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Apple rests its case against Samsung after calling it a copycat yet again

Apple rests its case against Samsung after calling it a copycat yet again

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After nearly five full days of court, Apple has rested its case against Samsung, marking a turning point in a trial where billions of dollars hang in the balance. Now it's Samsung's turn to go on the offensive and undercut Apple's effort to paint it as a copycat once again.

In its opening last week, Samsung offered a brief preview of its plan, which will play out over the course of the next two weeks. That includes an effort to downplay Apple's copycat claims by focusing on features it offered that Apple hadn't, like larger-screened phones with removable batteries, LTE, styluses, NFC sensors, and certain software features like multi-window applications. Samsung's also pointed to internal Apple documents and media articles about the success of its marketing, something it's hoping will sway jurors into viewing its popularity as something outside of these specific software features.

Millions...or billions in the balance

At risk for both companies are potentially large sums of money and possible sales bans on products if they are deemed to be infringing on the patents. In Apple's case, it wants damages of $2.191 billion, whereas Samsung's going after Apple for about $6.9 million. These amounts could be far less, depending on how the jury decides. That was the case in a similar trial between the companies two years ago, where Apple wanted between $2.5 and $2.75 billion and ended up winning $939.8 million instead.

So far, Apple's plotted a noticeably different course than it did during the 2012 trial. It's trading off expert witnesses who helped create some of the patented features with other experts who've done their best to explain the inner workings of those same patents. But they were talking to an eight-person jury of regular human beings, and the transition between those changes was not always so smooth.

Greg Christie, an outgoing Apple manager who led the company's Human Interface group, described the iPhone and iPad's beginnings as a narrative filled with overwhelming risk and personal sacrifice. The same went for Phil Schiller, Apple's marketing chief, who said the iPhone was a "bet your company" moment that could have easily sent Apple towards embarrassment and financial ruin. Later on, those testimonies were starkly contrasted by people like Alex Snoeren, a professor of computer science and engineering at UC San Diego whose job it was to explain the dry language of two Apple's patents, including one that synchronizes data. Another Apple witness tried to describe the slide-to-unlock patent as mentally "enjoyable."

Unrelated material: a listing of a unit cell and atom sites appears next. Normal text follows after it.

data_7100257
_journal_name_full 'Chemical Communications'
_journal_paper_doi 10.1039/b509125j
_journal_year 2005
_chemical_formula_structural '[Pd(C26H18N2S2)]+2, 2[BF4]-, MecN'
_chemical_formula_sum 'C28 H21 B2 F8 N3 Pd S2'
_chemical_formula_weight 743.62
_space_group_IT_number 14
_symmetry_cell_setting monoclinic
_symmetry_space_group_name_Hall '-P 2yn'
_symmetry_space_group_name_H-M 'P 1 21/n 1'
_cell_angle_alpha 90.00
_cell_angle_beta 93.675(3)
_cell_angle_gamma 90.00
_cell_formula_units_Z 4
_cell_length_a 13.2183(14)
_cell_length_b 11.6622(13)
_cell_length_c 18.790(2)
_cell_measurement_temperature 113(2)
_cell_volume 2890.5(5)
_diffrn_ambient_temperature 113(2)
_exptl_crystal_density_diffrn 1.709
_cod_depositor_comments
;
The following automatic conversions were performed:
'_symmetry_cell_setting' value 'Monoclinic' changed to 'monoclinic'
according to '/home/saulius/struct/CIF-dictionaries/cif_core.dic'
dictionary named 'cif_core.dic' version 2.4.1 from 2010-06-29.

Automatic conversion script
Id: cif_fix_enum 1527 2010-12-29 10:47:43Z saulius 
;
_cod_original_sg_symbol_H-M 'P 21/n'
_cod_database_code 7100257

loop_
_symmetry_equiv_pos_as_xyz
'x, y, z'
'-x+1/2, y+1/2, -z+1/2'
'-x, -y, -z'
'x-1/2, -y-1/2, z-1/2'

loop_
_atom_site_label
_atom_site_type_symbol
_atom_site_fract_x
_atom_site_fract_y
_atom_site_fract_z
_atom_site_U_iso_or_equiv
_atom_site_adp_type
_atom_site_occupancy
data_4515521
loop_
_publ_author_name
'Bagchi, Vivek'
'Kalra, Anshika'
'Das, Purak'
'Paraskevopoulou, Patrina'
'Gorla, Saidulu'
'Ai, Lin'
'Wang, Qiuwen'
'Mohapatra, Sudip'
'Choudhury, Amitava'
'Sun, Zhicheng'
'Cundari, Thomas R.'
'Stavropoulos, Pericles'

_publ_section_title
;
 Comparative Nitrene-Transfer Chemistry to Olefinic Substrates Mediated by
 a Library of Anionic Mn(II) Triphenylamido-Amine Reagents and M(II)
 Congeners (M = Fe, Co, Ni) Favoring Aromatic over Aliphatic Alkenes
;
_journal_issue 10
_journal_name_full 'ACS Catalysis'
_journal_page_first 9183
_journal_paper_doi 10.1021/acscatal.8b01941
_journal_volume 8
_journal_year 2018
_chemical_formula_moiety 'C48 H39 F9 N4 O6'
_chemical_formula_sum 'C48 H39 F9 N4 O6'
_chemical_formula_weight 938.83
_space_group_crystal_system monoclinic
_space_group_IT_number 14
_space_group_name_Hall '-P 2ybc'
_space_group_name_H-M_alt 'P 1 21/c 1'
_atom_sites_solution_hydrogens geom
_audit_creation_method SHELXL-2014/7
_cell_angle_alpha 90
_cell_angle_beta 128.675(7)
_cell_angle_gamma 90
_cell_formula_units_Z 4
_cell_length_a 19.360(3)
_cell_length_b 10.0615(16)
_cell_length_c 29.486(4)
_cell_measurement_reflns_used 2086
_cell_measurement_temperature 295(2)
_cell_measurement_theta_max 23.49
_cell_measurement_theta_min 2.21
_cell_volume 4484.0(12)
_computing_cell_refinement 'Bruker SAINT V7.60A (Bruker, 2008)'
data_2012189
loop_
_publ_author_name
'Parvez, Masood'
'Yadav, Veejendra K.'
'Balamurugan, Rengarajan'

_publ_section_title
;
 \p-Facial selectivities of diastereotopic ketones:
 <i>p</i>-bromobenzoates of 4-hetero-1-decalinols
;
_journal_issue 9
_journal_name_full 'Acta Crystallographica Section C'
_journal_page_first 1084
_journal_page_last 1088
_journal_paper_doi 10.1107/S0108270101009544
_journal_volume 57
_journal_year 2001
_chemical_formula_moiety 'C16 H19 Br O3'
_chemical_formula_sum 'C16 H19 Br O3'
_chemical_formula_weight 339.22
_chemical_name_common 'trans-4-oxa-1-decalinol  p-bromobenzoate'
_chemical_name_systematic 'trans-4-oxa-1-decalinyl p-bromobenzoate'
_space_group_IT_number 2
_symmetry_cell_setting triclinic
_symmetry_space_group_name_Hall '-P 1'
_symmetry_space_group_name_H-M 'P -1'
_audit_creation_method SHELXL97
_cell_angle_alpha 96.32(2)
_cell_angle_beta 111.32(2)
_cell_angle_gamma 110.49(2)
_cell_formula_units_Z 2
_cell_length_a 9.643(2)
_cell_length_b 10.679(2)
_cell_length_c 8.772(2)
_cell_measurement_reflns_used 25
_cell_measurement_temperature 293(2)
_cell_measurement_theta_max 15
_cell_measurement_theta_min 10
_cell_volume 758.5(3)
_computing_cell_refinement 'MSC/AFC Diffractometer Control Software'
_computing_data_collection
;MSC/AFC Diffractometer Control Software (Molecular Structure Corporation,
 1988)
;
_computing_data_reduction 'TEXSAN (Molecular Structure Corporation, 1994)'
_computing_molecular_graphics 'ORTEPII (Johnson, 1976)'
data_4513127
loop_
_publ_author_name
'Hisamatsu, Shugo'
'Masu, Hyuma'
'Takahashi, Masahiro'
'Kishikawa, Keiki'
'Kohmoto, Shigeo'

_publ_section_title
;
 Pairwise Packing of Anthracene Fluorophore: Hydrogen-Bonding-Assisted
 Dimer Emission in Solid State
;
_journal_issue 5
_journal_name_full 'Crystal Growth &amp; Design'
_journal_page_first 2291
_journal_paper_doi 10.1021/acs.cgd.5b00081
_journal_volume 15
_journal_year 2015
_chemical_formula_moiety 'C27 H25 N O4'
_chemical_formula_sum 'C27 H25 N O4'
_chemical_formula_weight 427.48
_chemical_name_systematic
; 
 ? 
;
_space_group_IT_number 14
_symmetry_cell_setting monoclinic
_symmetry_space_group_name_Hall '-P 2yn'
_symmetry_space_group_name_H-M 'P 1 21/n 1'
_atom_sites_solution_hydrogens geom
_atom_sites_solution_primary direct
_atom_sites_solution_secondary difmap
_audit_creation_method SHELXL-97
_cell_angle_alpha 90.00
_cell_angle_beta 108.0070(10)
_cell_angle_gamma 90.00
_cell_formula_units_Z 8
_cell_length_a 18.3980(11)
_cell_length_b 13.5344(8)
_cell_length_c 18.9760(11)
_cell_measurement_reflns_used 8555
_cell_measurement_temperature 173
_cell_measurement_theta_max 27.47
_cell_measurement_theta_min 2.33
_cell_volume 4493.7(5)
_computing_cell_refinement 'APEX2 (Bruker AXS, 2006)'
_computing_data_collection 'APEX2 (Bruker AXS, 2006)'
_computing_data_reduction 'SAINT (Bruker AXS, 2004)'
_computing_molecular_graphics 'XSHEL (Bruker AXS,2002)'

Most of today was spent with Samsung cross-examining Apple's damages expert Chris Vellturo, attempting to pick apart his evaluations of how much Samsung could be on the hook to pay. That included an effort to convince the jury that they hadn't been given alternatives to the royalty figures Apple's provided, which range from $1.61 all the way up to $15.03 per feature, per device — totaling $40.10 a unit. Those amounts have been applied to 37.36 million phones and tablets Samsung's sold in the US.

Where Apple's case involves five patents covering basic phone features like sliding to unlock,
automatically correcting text, and turning data like phone numbers and addresses into URL-like links, Samsung is only using two patents. One of those covers a photo-gallery feature, and another, video compression. In its opening volley against Samsung at the very beginning of the trial, Apple's attorneys took a swipe at both, saying the South Korean company had simply bought them instead of developing them in-house.

"They want you to believe that patents aren't worth much."

"You will not hear about one patent from one Samsung engineer," Apple's lawyer Bill Lee said in the company's opening statement. "They purchased them because they want you to believe that patents don't have much value. They want you to believe that patents aren't worth much."

In its opening, Samsung turned that argument on its side, saying the features in question were really a part of Google's Android, and that Apple was going after the wrong company.

"This case is not about these five minor software features. It's not about them causing people not to buy iPhones and instead Samsung phones," said John Quinn of Samsung's law firm Quinn Emanuel Urquhart & Sullivan. "This is really about Apple versus Google / Android."